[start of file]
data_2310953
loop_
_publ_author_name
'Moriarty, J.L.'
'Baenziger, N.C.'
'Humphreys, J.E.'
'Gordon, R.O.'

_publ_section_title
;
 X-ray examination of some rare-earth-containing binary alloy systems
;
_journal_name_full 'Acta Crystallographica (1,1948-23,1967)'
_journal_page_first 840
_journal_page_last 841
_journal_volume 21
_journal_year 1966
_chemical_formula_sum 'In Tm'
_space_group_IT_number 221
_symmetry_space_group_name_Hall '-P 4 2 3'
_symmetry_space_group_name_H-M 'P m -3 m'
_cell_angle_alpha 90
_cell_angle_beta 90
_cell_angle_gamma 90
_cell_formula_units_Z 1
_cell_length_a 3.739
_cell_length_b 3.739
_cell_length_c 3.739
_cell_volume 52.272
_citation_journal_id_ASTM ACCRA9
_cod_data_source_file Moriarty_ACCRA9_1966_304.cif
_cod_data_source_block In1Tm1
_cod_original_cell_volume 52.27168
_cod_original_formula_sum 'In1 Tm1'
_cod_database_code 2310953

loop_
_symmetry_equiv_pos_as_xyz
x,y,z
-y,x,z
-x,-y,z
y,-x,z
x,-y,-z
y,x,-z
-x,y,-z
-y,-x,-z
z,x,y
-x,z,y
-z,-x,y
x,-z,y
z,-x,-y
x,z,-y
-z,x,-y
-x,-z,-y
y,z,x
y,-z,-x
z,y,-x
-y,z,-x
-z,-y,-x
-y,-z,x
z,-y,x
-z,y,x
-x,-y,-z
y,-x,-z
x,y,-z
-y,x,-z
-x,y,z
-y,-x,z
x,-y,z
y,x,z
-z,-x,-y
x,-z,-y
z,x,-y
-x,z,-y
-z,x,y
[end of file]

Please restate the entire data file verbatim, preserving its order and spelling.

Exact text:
data_2310953
loop_
_publ_author_name
'Moriarty, J.L.'
'Baenziger, N.C.'
'Humphreys, J.E.'
'Gordon, R.O.'

_publ_section_title
;
 X-ray examination of some rare-earth-containing binary alloy systems
;
_journal_name_full 'Acta Crystallographica (1,1948-23,1967)'
_journal_page_first 840
_journal_page_last 841
_journal_volume 21
_journal_year 1966
_chemical_formula_sum 'In Tm'
_space_group_IT_number 221
_symmetry_space_group_name_Hall '-P 4 2 3'
_symmetry_space_group_name_H-M 'P m -3 m'
_cell_angle_alpha 90
_cell_angle_beta 90
_cell_angle_gamma 90
_cell_formula_units_Z 1
_cell_length_a 3.739
_cell_length_b 3.739
_cell_length_c 3.739
_cell_volume 52.272
_citation_journal_id_ASTM ACCRA9
_cod_data_source_file Moriarty_ACCRA9_1966_304.cif
_cod_data_source_block In1Tm1
_cod_original_cell_volume 52.27168
_cod_original_formula_sum 'In1 Tm1'
_cod_database_code 2310953

loop_
_symmetry_equiv_pos_as_xyz
x,y,z
-y,x,z
-x,-y,z
y,-x,z
x,-y,-z
y,x,-z
-x,y,-z
-y,-x,-z
z,x,y
-x,z,y
-z,-x,y
x,-z,y
z,-x,-y
x,z,-y
-z,x,-y
-x,-z,-y
y,z,x
y,-z,-x
z,y,-x
-y,z,-x
-z,-y,-x
-y,-z,x
z,-y,x
-z,y,x
-x,-y,-z
y,-x,-z
x,y,-z
-y,x,-z
-x,y,z
-y,-x,z
x,-y,z
y,x,z
-z,-x,-y
x,-z,-y
z,x,-y
-x,z,-y
-z,x,y